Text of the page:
The MTA is keeping its fingers crossed on developments regarding the swine flu outbreak originating from Mexico and spreading over to Europe over the last few days.
Although the authority assured that it “is constantly monitoring the international situation as it evolves,” no measures have been yet taken by the Maltese government in limiting the possible damage caused to Maltese tourism should travellers start fearing the use of international airports around the world.
Worse still, the World Health Organisation could recommend travel restrictions or border closures – although EU Health Commissioner, Androulla Vassiliou said that she does not “see any point of restricting travelling”.
Nevertheless the MTA said it “will take the necessary measures accordingly, depending on how this issue unfolds”.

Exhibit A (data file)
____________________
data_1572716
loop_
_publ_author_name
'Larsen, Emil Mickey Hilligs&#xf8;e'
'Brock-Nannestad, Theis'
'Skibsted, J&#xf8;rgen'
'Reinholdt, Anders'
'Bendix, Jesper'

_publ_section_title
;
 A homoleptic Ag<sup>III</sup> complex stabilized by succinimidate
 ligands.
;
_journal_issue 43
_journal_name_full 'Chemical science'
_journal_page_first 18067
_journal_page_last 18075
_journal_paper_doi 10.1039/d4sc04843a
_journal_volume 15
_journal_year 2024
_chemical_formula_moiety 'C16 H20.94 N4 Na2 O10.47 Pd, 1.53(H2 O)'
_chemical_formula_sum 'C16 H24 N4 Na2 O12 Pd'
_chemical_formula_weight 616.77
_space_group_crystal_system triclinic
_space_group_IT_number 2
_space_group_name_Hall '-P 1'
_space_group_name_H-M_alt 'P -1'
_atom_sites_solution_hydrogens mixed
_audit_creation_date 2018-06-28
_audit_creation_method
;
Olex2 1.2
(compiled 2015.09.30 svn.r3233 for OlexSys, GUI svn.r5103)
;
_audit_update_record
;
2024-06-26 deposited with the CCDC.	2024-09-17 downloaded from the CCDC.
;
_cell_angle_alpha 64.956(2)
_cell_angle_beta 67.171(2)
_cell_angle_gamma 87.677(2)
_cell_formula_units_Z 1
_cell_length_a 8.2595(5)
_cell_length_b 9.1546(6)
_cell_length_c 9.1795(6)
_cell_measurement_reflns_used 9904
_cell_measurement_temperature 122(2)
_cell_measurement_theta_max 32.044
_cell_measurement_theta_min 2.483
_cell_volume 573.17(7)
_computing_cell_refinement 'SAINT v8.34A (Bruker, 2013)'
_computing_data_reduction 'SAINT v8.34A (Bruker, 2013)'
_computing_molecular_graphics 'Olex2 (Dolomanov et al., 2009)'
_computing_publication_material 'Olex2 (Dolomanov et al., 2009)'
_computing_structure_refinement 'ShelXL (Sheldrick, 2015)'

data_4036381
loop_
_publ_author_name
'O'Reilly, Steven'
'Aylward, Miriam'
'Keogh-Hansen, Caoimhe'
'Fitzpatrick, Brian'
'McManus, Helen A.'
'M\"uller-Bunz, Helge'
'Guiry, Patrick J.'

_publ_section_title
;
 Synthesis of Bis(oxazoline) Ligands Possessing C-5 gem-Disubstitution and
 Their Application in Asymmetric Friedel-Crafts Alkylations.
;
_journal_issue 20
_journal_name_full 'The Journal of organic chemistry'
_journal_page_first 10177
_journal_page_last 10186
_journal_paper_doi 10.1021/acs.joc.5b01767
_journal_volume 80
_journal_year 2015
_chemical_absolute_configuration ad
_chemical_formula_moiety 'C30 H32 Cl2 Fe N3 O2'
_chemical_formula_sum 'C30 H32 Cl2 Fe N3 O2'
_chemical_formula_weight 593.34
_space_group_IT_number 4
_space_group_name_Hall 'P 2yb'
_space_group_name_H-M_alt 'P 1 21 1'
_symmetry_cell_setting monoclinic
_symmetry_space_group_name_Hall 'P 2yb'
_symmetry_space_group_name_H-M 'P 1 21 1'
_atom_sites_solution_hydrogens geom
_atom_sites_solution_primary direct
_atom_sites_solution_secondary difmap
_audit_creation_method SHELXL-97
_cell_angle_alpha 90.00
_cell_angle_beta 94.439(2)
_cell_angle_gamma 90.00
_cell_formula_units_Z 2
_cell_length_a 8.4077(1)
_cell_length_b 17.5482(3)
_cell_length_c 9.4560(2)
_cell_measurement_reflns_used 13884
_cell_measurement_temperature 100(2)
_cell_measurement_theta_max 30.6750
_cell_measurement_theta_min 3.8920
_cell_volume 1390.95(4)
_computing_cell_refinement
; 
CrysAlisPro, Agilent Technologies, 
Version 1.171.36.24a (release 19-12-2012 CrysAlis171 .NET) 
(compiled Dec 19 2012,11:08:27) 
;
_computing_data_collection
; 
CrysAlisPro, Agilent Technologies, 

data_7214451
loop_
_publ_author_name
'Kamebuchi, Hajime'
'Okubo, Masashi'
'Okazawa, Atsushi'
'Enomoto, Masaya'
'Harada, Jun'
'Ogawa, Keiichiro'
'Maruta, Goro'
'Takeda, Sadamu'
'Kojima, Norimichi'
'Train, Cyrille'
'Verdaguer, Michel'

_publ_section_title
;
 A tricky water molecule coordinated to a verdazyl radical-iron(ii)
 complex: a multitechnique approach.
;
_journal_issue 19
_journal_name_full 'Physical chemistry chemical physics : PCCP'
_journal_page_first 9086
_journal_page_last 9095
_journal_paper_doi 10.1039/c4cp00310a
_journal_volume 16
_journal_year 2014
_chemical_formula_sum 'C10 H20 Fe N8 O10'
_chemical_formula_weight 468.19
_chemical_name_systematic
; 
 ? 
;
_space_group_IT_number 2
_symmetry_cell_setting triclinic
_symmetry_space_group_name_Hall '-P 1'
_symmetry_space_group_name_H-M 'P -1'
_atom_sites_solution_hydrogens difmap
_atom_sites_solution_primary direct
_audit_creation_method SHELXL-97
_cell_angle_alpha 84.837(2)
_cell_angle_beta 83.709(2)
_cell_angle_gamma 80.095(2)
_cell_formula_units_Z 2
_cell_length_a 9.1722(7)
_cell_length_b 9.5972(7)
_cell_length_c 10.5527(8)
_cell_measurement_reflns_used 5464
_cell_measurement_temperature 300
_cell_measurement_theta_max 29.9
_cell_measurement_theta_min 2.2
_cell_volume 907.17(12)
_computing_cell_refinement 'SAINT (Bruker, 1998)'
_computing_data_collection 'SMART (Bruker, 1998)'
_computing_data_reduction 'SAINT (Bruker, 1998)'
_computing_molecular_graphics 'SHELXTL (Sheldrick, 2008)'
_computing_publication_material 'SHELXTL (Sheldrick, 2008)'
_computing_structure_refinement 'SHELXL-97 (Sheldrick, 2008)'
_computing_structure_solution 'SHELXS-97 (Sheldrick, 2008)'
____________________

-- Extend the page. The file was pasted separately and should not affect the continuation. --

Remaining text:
The new strain of the swine flu virus was first detected by public health agencies last March in three areas of Mexico.
On 25 April, the WHO said the situation was of “public health emergency concern”, and governments all over the world released statements over the issue saying that the situation was being closely monitored.
On the morrow, some schools and universities in Mexico city were closed due to confirmed cases in students. On 27 April, Mexican government officials announced a nationwide shutdown of schools.
By yesterday, patients infected with the strain were confirmed in Canada, Spain, the UK, New Zealand and Isreal. With over 2,500 candidate cases carrying the strain, the WHO raised a pandemic alert level to 4 – meaning that there is “sustained human to human transmission”. Level 5 and 6 would represent “widespread human infection”.